On being niche
I spoke briefly yesterday at a pre-IDCC workshop organised by REPRISE. I'd been asked to talk about Open, social and linked information environments, which resulted in a re-hash of the talk I gave in Trento a while back.
My talk didn't go too well to be honest, partly because I was on last and we were over-running so I felt a little rushed but more because I'd cut the previous set of slides down from 119 to 6 (4 really!) - don't bother looking at the slides, they are just images - which meant that I struggled to deliver a very coherent message. I looked at the most significant environmental changes that have occurred since we first started thinking about the JISC IE almost 10 years ago. The resulting points were largely the same as those I have made previously (listen to the Trento presentation) but with a slightly preservation-related angle:
- the rise of social networks and the read/write Web, and a growth in resident-like behaviour, means that 'digital identity' and the identification of people have become more obviously important and will remain an important component of provenance information for preservation purposes into the future;
- Linked Data (and the URI-based resource-oriented approach that goes with it) is conspicuous by its absence in much of our current digital library thinking;
- scholarly communication is increasingly diffusing across formal and informal services both inside and outside our institutional boundaries (think blogging, Twitter or Google Wave for example) and this has significant implications for preservation strategies.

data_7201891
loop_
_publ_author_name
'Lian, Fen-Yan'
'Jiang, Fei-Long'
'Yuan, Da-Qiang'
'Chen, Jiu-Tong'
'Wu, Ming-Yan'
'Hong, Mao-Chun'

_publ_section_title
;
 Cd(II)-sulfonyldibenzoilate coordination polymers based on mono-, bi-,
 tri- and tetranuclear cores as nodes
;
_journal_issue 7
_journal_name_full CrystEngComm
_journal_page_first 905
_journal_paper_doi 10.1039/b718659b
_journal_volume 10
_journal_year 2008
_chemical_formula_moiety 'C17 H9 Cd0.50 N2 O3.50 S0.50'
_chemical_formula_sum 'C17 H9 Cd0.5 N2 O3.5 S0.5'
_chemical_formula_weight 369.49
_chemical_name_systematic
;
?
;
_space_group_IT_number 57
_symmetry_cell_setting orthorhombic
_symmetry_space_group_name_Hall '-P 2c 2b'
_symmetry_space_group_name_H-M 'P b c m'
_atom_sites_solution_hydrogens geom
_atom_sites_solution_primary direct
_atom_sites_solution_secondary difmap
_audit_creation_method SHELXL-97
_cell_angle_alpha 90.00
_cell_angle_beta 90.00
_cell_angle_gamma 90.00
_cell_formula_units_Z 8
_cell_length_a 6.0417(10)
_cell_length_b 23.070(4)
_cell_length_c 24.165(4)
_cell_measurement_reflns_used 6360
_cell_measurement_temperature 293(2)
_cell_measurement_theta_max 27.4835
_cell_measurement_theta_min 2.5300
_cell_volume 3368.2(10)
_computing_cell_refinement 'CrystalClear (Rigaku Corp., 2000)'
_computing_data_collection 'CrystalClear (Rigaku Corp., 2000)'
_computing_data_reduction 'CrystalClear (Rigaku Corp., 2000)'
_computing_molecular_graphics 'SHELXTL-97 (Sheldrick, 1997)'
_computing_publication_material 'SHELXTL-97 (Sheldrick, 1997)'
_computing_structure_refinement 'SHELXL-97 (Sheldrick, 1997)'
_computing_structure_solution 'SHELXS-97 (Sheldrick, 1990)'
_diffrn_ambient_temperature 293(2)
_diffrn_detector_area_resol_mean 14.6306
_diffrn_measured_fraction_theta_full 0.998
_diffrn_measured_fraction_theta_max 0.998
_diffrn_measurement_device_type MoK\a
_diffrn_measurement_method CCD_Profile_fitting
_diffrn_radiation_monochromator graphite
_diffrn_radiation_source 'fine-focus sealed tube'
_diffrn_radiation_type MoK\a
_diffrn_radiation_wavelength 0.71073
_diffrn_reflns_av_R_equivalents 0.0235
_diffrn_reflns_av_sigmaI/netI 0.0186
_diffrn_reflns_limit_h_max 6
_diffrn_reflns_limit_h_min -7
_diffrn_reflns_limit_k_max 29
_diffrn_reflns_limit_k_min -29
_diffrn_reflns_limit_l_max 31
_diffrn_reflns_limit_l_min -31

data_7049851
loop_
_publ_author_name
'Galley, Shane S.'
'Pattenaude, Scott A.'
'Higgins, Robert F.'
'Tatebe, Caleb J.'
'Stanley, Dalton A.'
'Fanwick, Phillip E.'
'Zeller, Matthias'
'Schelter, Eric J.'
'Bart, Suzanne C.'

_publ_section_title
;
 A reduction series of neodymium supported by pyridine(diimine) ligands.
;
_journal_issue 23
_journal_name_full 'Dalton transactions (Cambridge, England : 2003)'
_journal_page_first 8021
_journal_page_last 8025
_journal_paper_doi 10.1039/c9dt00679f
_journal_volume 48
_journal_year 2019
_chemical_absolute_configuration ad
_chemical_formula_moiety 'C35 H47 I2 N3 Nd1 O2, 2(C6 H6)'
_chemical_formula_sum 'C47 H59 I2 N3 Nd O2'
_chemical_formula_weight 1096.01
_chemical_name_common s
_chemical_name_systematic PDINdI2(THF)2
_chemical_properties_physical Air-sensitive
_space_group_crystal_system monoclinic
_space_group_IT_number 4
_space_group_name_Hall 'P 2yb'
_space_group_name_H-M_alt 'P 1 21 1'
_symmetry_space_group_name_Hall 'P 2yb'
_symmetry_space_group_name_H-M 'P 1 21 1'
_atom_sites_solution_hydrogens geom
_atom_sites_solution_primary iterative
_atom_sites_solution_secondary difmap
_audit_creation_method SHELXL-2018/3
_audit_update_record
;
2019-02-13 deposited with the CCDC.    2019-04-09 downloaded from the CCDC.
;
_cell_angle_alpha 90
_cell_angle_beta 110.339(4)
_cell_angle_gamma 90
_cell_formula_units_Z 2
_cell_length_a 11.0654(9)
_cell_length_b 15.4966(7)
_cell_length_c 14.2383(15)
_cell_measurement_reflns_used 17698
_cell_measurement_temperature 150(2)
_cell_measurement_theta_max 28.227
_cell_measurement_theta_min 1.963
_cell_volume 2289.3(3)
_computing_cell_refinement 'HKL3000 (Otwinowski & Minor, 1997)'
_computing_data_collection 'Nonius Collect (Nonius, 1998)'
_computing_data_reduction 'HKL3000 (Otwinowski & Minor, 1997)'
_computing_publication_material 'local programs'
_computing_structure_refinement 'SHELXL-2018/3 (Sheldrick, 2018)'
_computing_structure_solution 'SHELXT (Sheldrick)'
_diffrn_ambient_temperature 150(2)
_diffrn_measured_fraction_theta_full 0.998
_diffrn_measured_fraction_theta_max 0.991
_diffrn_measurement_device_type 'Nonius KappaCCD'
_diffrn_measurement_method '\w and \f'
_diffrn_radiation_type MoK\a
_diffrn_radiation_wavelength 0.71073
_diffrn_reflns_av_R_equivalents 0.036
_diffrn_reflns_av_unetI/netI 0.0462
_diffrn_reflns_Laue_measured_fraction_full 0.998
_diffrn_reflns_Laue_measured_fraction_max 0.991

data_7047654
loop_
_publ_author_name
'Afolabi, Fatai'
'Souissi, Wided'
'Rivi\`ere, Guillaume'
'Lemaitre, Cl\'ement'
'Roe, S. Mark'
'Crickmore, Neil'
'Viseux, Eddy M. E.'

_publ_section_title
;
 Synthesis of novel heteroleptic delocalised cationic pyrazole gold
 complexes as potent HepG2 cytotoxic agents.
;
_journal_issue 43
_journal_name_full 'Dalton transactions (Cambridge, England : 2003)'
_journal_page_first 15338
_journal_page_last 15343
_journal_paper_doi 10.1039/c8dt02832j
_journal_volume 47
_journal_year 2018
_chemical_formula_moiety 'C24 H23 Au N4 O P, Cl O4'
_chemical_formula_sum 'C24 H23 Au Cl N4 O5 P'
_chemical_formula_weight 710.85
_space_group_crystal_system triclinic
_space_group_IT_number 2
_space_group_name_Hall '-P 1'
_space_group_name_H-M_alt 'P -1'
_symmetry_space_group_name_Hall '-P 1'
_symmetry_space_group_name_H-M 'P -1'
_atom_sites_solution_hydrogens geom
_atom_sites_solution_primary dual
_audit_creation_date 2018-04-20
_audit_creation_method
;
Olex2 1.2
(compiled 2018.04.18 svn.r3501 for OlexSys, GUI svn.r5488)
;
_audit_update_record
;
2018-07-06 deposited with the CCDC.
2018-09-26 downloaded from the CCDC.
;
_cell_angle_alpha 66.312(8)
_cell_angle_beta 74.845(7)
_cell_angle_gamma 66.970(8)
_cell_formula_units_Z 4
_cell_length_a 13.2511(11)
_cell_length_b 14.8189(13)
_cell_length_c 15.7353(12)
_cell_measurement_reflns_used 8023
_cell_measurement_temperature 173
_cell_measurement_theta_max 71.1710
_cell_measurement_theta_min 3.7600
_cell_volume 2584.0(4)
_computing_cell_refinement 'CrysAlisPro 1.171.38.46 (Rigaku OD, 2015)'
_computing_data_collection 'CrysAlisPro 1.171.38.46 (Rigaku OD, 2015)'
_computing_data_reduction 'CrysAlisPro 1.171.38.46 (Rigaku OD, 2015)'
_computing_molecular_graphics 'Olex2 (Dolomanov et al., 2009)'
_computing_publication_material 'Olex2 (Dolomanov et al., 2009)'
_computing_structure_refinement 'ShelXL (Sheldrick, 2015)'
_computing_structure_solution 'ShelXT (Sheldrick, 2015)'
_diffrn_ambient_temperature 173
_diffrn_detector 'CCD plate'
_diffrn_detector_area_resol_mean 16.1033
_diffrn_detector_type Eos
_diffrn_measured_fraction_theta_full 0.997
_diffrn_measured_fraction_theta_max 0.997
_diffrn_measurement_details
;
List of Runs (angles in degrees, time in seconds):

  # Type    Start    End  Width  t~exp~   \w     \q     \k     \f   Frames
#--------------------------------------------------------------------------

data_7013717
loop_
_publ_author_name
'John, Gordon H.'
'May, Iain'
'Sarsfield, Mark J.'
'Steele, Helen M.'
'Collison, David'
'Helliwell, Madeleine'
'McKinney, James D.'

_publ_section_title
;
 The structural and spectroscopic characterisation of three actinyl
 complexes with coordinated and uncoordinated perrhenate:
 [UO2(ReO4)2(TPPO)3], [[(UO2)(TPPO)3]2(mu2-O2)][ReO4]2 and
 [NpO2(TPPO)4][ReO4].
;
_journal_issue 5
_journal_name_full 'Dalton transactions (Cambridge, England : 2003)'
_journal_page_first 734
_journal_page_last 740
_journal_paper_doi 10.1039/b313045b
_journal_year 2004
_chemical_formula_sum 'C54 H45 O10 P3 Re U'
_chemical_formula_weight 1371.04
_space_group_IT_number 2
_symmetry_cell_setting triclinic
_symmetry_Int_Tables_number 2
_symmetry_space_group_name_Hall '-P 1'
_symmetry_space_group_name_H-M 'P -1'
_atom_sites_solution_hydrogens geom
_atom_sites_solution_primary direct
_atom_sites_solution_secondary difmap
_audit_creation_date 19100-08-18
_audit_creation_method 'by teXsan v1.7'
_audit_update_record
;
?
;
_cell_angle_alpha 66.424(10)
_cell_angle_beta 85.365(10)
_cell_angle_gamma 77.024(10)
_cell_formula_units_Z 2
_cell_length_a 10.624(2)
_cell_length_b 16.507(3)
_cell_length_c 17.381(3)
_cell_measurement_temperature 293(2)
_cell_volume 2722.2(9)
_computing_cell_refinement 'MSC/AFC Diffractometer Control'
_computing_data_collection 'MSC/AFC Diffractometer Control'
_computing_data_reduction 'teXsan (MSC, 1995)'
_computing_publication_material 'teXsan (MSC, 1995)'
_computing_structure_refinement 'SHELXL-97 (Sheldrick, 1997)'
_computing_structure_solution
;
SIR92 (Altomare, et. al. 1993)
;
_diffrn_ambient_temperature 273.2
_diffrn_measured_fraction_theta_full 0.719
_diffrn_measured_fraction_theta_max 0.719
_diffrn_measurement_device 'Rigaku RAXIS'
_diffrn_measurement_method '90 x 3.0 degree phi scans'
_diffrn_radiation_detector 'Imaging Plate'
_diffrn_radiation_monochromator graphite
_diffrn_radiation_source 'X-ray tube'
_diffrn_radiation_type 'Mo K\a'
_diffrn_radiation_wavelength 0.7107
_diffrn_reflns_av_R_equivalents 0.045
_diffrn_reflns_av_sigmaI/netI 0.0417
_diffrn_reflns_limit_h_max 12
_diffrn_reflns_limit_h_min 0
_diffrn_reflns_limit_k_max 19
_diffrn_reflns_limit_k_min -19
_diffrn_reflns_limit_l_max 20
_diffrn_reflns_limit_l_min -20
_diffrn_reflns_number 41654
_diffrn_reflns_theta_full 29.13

That's what I thought I was arguing anyway!
I also touched on issues around the growth of the 'open access' agenda, though looking at it now I'm not sure why because that feels like a somewhat orthogonal issue.
Anyway... the middle bullet has to do with being mainstream vs. being niche. (The previous speaker, who gave an interesting talk about MyExperiment and its use of Linked Data, made a similar point). I'm not sure one can really describe Linked Data as being mainstream yet, but one of the things I like about the Web Architecture and REST in particular is that they describe architectural approaches that haven proven to be hugely successful, i.e. they describe the Web. Linked data, it seems to me, builds on these in very helpful ways. I said that digital library developments often prove to be too niche - that they don't have mainstream impact. Another way of putting that is that digital library activities don't spend enough time looking at what is going on in the wider environment. In other contexts, I've argued that "the only good long-term identifier, is a good short-term identifier" and I wonder if that principle can and should be applied more widely. If you are doing things on a Web-scale, then the whole Web has an interest in solving any problems - be that around preservation or anything else. If you invent a technical solution that only touches on scholarly communication (for example) who is going to care about it in 50 or 100 years - answer, not all that many people.
It worries me, for example, when I see an architectural diagram (as was shown yesterday) which has channels labelled 'OAI-PMH', XML' and 'the Web'!
After my talk, Chris Rusbridge asked me if we should just get rid of the JISC IE architecture diagram. I responded that I am happy to do so (though I quipped that I'd like there to be an archival copy somewhere). But on the train home I couldn't help but wonder if that misses the point. The diagram is neither here nor there, it's the "service-oriented, we can build it all", mentality that it encapsulates that is the real problem.
Let's throw that out along with the diagram.